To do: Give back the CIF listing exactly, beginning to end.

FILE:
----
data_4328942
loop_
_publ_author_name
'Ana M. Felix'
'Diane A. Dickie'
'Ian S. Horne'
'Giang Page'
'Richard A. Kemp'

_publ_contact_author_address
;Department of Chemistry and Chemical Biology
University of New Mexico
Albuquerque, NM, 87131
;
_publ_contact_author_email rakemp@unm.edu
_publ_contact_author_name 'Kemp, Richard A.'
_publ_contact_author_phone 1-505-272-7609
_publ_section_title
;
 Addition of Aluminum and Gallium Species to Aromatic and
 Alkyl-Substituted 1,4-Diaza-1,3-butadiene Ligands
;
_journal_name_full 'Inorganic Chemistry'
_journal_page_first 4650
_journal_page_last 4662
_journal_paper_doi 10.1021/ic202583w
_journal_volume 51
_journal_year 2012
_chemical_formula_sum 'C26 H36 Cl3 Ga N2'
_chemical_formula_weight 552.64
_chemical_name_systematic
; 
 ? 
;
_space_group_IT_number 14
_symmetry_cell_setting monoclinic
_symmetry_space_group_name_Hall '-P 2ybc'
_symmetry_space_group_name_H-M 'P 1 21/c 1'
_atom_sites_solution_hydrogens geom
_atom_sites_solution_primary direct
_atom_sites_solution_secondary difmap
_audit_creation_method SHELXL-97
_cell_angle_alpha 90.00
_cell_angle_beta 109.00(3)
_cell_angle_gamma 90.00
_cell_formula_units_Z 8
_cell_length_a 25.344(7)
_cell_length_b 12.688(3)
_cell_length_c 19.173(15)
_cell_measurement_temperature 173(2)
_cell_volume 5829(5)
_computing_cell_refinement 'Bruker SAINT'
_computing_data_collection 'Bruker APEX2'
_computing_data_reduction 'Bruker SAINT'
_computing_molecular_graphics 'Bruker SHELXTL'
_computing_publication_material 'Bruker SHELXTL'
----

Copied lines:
data_4328942
loop_
_publ_author_name
'Ana M. Felix'
'Diane A. Dickie'
'Ian S. Horne'
'Giang Page'
'Richard A. Kemp'

_publ_contact_author_address
;Department of Chemistry and Chemical Biology
University of New Mexico
Albuquerque, NM, 87131
;
_publ_contact_author_email rakemp@unm.edu
_publ_contact_author_name 'Kemp, Richard A.'
_publ_contact_author_phone 1-505-272-7609
_publ_section_title
;
 Addition of Aluminum and Gallium Species to Aromatic and
 Alkyl-Substituted 1,4-Diaza-1,3-butadiene Ligands
;
_journal_name_full 'Inorganic Chemistry'
_journal_page_first 4650
_journal_page_last 4662
_journal_paper_doi 10.1021/ic202583w
_journal_volume 51
_journal_year 2012
_chemical_formula_sum 'C26 H36 Cl3 Ga N2'
_chemical_formula_weight 552.64
_chemical_name_systematic
; 
 ? 
;
_space_group_IT_number 14
_symmetry_cell_setting monoclinic
_symmetry_space_group_name_Hall '-P 2ybc'
_symmetry_space_group_name_H-M 'P 1 21/c 1'
_atom_sites_solution_hydrogens geom
_atom_sites_solution_primary direct
_atom_sites_solution_secondary difmap
_audit_creation_method SHELXL-97
_cell_angle_alpha 90.00
_cell_angle_beta 109.00(3)
_cell_angle_gamma 90.00
_cell_formula_units_Z 8
_cell_length_a 25.344(7)
_cell_length_b 12.688(3)
_cell_length_c 19.173(15)
_cell_measurement_temperature 173(2)
_cell_volume 5829(5)
_computing_cell_refinement 'Bruker SAINT'
_computing_data_collection 'Bruker APEX2'
_computing_data_reduction 'Bruker SAINT'
_computing_molecular_graphics 'Bruker SHELXTL'
_computing_publication_material 'Bruker SHELXTL'